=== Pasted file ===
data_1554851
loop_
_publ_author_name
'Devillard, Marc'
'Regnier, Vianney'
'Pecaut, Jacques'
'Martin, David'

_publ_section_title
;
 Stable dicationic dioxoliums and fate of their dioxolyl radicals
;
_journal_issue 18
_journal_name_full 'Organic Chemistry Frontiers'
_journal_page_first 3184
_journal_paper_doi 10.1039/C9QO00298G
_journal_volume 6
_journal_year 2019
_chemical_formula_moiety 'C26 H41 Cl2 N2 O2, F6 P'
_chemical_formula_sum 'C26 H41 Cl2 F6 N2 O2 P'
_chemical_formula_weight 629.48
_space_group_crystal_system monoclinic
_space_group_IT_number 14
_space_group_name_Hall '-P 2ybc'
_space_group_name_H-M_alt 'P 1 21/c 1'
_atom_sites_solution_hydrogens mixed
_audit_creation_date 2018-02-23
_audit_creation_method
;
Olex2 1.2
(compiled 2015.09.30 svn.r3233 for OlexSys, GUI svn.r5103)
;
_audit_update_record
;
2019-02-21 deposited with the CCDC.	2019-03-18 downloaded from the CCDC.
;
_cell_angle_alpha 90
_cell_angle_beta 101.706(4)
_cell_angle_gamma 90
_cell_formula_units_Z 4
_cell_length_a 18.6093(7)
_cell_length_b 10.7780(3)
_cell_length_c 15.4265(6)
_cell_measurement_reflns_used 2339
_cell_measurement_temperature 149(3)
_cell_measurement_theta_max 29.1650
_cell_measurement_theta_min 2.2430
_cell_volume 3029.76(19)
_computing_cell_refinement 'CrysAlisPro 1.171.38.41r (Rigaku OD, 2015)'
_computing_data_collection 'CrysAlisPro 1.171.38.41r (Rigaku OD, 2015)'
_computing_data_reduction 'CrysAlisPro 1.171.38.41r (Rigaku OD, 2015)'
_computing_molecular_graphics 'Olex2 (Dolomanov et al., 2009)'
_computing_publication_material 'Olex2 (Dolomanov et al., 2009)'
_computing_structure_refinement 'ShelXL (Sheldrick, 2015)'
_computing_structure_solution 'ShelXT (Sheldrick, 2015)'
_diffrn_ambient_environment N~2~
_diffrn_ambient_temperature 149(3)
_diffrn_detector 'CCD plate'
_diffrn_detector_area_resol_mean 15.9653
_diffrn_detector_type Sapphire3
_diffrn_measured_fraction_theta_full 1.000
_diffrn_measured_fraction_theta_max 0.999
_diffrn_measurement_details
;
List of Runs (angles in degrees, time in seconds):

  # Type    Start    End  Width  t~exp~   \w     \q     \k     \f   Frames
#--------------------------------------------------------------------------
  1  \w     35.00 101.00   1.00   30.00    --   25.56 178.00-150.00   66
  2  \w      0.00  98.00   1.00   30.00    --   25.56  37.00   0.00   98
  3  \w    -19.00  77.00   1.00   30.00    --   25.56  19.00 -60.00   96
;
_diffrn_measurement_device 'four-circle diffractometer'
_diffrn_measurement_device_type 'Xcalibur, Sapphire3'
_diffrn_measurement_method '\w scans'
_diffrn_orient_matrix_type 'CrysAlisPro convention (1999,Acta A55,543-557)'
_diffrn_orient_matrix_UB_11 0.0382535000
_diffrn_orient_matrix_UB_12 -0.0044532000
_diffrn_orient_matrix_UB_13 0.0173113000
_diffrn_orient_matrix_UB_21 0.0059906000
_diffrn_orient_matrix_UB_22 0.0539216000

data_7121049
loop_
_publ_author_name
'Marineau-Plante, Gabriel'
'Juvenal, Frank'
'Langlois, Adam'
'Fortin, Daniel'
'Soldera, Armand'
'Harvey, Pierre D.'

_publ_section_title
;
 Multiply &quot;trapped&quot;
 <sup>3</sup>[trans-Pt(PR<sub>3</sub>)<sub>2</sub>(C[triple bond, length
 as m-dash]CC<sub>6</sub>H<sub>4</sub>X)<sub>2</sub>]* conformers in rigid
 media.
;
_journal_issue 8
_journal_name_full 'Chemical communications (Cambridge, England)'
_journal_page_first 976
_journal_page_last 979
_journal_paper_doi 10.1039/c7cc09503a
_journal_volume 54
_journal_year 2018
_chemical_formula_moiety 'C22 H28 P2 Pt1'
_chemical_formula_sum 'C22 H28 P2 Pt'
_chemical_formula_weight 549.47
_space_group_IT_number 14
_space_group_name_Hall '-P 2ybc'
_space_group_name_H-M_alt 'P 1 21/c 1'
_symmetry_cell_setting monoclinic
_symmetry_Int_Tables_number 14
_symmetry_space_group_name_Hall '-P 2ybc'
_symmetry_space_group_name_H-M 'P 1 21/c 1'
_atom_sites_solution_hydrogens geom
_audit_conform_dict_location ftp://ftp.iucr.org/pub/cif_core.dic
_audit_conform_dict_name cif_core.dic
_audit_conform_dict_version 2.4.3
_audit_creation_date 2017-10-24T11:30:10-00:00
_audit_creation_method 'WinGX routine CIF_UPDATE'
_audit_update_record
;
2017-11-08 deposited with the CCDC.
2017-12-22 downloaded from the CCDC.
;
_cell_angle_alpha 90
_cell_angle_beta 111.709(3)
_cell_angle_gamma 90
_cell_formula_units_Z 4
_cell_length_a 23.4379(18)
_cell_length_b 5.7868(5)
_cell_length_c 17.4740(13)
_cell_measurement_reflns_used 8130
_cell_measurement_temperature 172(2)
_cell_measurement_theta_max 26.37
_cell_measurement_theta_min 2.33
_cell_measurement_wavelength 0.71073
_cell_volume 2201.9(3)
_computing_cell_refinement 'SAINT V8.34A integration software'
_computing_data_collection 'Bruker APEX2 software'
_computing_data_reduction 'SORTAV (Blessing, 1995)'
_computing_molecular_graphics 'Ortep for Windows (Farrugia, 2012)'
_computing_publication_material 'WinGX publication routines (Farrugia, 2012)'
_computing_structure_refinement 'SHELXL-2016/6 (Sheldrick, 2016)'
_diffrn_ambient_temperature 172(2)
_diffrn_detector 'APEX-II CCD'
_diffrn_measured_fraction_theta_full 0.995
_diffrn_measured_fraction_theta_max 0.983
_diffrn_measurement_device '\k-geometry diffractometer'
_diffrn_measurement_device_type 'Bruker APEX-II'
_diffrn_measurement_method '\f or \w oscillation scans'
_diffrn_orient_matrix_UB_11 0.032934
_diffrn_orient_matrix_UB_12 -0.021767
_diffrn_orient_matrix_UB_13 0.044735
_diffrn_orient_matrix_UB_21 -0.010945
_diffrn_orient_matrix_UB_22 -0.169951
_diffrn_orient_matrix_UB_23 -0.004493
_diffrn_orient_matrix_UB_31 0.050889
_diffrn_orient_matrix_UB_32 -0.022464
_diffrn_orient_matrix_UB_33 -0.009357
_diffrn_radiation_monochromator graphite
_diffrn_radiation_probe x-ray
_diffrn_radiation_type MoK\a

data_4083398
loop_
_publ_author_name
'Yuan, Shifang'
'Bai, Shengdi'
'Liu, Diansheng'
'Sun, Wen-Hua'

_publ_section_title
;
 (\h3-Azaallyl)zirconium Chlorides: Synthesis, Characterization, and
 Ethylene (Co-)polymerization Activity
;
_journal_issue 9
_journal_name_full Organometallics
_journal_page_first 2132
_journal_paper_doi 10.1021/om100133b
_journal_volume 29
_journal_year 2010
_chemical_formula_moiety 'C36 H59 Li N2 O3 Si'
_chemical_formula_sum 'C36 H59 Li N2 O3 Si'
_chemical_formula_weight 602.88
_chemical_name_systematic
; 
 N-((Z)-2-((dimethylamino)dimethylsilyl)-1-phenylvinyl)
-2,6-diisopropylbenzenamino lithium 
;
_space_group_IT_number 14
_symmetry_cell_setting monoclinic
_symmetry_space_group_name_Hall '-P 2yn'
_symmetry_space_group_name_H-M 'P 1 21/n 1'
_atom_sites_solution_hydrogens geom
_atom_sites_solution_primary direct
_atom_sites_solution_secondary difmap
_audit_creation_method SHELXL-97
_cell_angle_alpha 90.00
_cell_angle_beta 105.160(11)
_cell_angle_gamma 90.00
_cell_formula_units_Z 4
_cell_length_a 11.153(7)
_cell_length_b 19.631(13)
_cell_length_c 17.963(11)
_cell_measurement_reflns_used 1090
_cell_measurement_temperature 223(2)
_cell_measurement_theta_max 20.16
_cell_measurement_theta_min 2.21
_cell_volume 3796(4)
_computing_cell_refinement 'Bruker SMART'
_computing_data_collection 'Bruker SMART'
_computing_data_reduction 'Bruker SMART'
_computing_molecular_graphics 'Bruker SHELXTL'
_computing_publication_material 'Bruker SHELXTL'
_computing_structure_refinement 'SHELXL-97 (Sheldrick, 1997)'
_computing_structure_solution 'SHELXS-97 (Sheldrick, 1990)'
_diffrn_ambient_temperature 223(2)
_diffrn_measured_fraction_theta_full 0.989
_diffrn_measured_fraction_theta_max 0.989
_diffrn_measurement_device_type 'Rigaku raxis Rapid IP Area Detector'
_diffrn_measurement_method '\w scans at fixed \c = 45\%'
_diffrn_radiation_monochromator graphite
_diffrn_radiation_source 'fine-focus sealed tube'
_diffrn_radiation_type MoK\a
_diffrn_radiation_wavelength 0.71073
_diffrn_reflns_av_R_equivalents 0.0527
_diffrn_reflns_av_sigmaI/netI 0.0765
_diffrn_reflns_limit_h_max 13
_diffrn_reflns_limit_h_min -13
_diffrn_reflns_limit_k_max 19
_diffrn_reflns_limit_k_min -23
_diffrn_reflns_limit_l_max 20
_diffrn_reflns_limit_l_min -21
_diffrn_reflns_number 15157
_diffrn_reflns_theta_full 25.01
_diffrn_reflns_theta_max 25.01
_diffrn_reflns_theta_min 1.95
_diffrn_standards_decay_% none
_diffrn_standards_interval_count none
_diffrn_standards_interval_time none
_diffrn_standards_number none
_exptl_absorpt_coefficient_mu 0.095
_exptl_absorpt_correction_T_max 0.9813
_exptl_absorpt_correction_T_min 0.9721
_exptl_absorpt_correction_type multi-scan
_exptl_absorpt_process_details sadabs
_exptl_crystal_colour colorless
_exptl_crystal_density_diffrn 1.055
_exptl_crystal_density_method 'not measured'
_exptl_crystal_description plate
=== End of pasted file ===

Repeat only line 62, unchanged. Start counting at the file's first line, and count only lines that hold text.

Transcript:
_diffrn_measurement_details